Users receive multiple summary emails when sidekiq queue is >30 minutes

I’ve got a high-volume system with 24GB ram, a 30GB on disk database, and 2M page views/month. There were some bumps as the site got migrated and updated to the new image format, but last I looked it appeared to be running smoothly according to those familiar with the site.

Earlier today I noticed 25K sidekiq jobs. They got processed pretty quickly, but sidekiq reported a 10Ks latency.

A user reported that they had received 5 summary emails in the space of an hour. Here’s the mail-sent graph:

Here’s grafana stats for the day.

The site was upgraded a couple days back when I installed the prometheus exporter plugin.

There were complaints of multiple summary emails earlier, but I chalked that up to the site being swamped due to the image processing.

Does anyone have an explanation for why a user might receive multiple summary emails in a day?

I found a user who has weekly summaries set in their settings. That user received 3-7 summary emails per day over the past few days.

Edit: No I didn’t. But I did find a user who was sent four digests today (in that list of 300 messages):


Here’s the query in case I did something stupid:

SELECT user_id, created_at
from email_logs 
WHERE email_type='digest'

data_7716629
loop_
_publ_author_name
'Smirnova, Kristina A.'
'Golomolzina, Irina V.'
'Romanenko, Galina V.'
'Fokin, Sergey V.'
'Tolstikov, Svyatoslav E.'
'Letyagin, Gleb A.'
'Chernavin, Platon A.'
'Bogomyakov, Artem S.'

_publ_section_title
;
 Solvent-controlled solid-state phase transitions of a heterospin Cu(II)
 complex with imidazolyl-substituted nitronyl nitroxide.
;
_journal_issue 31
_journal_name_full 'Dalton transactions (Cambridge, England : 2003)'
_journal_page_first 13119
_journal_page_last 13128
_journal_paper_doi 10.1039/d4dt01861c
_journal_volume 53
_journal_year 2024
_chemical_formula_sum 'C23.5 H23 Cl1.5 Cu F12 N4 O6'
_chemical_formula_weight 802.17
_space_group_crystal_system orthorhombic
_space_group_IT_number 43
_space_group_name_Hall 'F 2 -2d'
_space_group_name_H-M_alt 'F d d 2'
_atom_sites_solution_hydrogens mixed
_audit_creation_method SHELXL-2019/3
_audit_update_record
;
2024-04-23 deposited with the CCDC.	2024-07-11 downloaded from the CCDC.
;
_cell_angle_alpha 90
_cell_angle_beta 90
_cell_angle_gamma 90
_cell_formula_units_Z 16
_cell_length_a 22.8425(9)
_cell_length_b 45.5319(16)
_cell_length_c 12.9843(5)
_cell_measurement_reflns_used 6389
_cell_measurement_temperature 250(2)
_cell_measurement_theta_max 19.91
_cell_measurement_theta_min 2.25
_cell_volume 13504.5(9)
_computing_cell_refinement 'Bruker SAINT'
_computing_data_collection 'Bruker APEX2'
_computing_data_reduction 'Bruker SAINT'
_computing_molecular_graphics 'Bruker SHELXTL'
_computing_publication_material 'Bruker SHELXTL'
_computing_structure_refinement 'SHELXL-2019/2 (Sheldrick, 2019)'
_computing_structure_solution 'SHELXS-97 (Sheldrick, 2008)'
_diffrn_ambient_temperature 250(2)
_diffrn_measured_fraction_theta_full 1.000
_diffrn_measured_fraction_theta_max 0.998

AND created_at > now() - interval '4 day' 
ORDER BY user_id, created_at DESC

There are more than a dozen users with 3-6 digests today.

Database corruption, maybe? We have no other systemic reports of digest emails going out inappropriately.

Did you check and make sure this user doesn’t have anything weird in their user settings for the activity summary (aka “digest”)

The ones I inspected had “weekly” checked.

I can have a closer look at the rails console.

Any other idea of what kind of corruption could cause this?


Zero idea but we have no other reports of this, so it’s specific to the migration or config somehow.

Could there be multiple instances running or multiple sidekiqs or anything bizarre like that? :man_shrugging:

Something like multiple sidekiq is something I considered, or somehow sidekiq is slow so it (or postgres) doesn’t report that the digest has been created when it checks again?

Remember that we were concerned about disk performance. Is it possible that postgres could somehow not commit that the digest has been sent and another one gets started before the last one gets finished?

I’ll double check that there isn’t somehow an extra container running somehow.

EDIT: I see just the data, web, and mail-receiver containers.

I checked the mail logs for the user that complained. There were four digests yesterday:

  created_at: Thu, 21 Mar 2019 15:11:33 UTC +00:00,
  created_at: Thu, 21 Mar 2019 15:58:46 UTC +00:00,
  created_at: Thu, 21 Mar 2019 17:15:29 UTC +00:00,
  created_at: Thu, 21 Mar 2019 18:35:39 UTC +00:00,

Each took had the same time for created_at as updated_at. UserOptions look normal.

  digest_after_minutes: 10080,
1 Like

I think I’ve identified a race condition. I know that the sidekiq queue had a 10K second (~3 hour) latency. Messages are queued every 30 minutes: